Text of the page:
Some of what you are describing also sounds like what I've experienced in the past during periods of situational anxiety. Not even the type tied to a trauma or intense happening, just anxiety over seemingly average life things. I've also found hypaogogic sleep medications to make things worse. Even herbal/homeopathic options have a negative effect on me if used long term.

I hope you give yourself a little grace. Even the UN recognizes sleep deprivation as a serious form torture, and the Geneva convention protects against it. Sleeplessness is no joke! Wishing you relief. 


have you had your doctor check hormone levels?

hornone replacement therapy can help.  Especially if used with evening progesterone 


I feel for you - I had a nearly identical situation a few years back until I finally made the connection that certain foods were related to my insomnia! I eliminated all foods with Aspartame and MSG (Glutamic Acid). These are both ExcitoNeuroToxins and in some people can cause major insomnia - that "wired but tired" feeling. Read ingredient labels and eliminate everything with Aspartame (examples are sugar-free drinks, yogurts, gum, toothpaste, etc.) and Glutamic Acid (aka MSG) which is not just in Chinese Food but also in most processed foods. Try eating just whole foods without pre-made sauces or seasonings and see if your sleep improves. Mind did! It was day and night after years of insomnia that no doctor or any medications could remedy!!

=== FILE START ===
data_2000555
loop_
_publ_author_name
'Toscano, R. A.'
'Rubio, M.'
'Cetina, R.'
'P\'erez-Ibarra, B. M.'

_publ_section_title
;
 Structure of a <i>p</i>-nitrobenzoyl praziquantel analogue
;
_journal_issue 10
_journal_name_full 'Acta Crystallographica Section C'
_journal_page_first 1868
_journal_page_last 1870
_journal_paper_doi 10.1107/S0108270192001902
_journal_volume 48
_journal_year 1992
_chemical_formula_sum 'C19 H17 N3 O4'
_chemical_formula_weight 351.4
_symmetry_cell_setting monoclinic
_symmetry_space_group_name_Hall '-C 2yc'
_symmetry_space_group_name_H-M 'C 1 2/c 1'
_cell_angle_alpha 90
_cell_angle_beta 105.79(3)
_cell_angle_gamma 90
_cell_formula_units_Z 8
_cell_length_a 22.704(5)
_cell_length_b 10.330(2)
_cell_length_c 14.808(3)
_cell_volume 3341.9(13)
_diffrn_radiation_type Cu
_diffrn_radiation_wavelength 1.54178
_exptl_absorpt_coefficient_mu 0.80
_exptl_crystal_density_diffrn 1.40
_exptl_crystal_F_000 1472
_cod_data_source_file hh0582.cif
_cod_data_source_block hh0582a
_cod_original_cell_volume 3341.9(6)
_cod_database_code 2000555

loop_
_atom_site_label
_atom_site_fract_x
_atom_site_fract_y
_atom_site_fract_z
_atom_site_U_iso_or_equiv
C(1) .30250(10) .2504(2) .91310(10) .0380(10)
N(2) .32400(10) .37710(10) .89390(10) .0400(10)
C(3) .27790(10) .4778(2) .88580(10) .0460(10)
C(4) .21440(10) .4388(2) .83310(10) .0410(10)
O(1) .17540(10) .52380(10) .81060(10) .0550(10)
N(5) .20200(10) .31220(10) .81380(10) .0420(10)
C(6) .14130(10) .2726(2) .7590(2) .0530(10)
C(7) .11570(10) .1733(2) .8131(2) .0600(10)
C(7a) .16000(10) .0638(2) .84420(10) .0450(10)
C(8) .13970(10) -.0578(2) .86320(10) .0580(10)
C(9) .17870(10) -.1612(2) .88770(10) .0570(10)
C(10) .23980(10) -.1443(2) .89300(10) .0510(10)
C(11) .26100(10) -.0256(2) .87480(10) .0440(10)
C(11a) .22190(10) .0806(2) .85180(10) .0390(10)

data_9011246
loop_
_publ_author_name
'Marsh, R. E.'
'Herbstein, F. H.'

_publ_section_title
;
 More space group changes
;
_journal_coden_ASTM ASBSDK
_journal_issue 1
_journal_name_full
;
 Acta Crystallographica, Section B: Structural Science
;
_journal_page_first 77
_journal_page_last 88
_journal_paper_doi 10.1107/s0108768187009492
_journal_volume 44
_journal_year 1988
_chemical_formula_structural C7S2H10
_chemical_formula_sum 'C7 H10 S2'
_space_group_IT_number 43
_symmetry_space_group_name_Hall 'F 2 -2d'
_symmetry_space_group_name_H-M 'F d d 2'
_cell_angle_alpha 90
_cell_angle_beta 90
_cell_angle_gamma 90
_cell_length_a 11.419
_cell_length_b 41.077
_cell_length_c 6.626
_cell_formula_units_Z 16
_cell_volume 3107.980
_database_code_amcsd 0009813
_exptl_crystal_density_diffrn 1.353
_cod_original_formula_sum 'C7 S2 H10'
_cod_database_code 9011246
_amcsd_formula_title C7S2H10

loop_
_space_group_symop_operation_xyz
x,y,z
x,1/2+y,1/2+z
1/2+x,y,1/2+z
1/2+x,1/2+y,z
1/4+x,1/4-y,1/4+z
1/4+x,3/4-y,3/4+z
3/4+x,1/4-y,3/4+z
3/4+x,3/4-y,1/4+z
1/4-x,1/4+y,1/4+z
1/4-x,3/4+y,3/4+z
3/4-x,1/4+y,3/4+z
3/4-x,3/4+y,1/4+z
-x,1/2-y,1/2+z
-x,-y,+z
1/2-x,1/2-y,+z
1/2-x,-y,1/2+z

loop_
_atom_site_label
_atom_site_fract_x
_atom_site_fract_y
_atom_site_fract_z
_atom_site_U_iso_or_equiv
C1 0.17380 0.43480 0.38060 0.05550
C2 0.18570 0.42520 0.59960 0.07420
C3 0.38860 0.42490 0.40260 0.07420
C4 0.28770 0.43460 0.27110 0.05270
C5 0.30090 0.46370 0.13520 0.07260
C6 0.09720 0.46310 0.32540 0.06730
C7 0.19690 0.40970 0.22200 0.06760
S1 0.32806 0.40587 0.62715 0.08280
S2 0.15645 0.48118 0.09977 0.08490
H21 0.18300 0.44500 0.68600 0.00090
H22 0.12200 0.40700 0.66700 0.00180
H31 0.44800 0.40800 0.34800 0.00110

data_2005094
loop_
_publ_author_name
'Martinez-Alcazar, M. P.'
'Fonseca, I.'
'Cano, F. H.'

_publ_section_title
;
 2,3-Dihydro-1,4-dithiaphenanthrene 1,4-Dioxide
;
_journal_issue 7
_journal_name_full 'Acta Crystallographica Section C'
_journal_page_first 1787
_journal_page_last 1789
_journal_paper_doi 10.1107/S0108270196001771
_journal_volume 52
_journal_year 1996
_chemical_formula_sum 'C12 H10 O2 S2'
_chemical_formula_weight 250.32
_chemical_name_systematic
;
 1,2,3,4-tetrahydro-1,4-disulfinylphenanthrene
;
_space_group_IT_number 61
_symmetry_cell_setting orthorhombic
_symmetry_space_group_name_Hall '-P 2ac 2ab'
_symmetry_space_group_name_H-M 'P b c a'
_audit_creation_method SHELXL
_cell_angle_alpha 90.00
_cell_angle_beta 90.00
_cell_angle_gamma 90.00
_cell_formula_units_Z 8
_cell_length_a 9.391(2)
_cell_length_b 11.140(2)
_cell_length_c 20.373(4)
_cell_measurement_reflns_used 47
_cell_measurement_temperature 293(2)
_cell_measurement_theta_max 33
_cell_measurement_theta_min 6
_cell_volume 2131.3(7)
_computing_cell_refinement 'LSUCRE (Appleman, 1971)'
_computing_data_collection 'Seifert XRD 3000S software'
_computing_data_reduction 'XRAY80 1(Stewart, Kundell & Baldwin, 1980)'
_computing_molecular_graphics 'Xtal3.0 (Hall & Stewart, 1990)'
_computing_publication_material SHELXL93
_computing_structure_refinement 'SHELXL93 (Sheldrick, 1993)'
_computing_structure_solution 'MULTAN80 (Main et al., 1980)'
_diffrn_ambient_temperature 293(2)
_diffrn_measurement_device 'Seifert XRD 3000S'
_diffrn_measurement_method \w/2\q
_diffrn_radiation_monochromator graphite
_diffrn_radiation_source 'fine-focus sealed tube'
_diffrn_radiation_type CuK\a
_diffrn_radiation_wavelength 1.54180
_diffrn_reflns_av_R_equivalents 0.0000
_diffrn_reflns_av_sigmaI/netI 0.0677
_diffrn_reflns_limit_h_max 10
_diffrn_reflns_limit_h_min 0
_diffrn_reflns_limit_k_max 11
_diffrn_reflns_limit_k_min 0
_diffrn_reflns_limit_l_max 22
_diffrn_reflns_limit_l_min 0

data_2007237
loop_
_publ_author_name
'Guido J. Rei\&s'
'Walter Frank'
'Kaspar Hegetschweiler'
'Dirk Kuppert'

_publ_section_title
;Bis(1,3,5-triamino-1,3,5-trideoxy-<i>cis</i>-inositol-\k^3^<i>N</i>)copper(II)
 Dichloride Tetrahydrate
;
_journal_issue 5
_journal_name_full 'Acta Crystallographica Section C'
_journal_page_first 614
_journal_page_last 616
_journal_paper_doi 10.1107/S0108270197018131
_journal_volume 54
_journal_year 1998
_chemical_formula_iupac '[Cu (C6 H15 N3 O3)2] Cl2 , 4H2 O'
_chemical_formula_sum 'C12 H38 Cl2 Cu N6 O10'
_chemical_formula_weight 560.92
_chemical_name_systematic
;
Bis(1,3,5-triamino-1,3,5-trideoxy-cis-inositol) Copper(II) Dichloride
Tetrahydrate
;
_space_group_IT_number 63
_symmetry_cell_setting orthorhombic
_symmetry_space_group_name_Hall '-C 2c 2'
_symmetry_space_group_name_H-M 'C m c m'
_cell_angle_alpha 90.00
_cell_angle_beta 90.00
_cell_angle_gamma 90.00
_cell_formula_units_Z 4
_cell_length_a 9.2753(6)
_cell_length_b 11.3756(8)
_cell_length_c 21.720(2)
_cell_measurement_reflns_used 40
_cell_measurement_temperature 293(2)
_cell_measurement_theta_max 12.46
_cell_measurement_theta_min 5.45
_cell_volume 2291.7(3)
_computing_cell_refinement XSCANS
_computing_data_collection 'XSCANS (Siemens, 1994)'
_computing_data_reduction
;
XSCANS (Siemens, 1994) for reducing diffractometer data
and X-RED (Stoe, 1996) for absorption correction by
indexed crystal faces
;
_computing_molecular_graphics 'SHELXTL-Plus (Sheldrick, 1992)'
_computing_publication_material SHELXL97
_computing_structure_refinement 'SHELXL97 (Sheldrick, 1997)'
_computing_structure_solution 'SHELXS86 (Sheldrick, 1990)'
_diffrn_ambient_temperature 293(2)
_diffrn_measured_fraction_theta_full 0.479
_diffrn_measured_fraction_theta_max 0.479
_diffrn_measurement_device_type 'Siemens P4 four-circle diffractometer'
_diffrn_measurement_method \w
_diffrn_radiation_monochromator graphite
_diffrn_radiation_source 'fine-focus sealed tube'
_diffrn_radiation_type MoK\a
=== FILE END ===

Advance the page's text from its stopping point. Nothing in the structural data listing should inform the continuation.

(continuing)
Yup, been there, for years now.

Here's how I've managed: exhaustive exercise (helps, does not cure), no caffeine or alcohol (which you are already doing), and alternating prescription sleep meds with a lights-out strain of prescription Cannibas. I have always hated pot, just made me paranoid, but at home late at night in your own bed, with the right strain, it can do the trick. You can Vape if you're worried about your kids and the smell, but I haven't found there to be as many strains available for Vaping as smoking.

Don't mistake me -- this was a last resort. I find that taking sleep meds occasionally, when your body hasn't built up a tolerance, can be more effective than using them every night, which worries me for my long term brain function.

But it sounds as though you might have some underlying physical issue causing your sleeplessness. The comment about your adrenals being shot was telling. Have you had an exhaustive Thyroid workup? I would have every paranoid test known to man (or doctor) just to see if there's not something sneaking around in your system. Google "underlying physical causes of sleeplessness" and see what pops up.

Last thought, though very unlikely -- is there early menopause in your family? Your hot temperature at night could be part of a hormone crash. A hormone workup should be part of your tests. I would be Postal without my hormone patch.

Good luck. I feel for you.

I'm so sorry, it sounds truly awful. I noticed you didn't mention anything about your hormone levels. When mine starting shifting post- kids and pre-menopause my sleep changed - though not as dramatically- have you had your levels checked? Maybe there is something that can be done to regulate them - they certainly affect sleep. I'm wishing you ALL the best in figuring it out and fixing it. Peace.

have you thought about seeing a medical marijuana (sleep) specialist--there are drugs specifically for sleep deprivation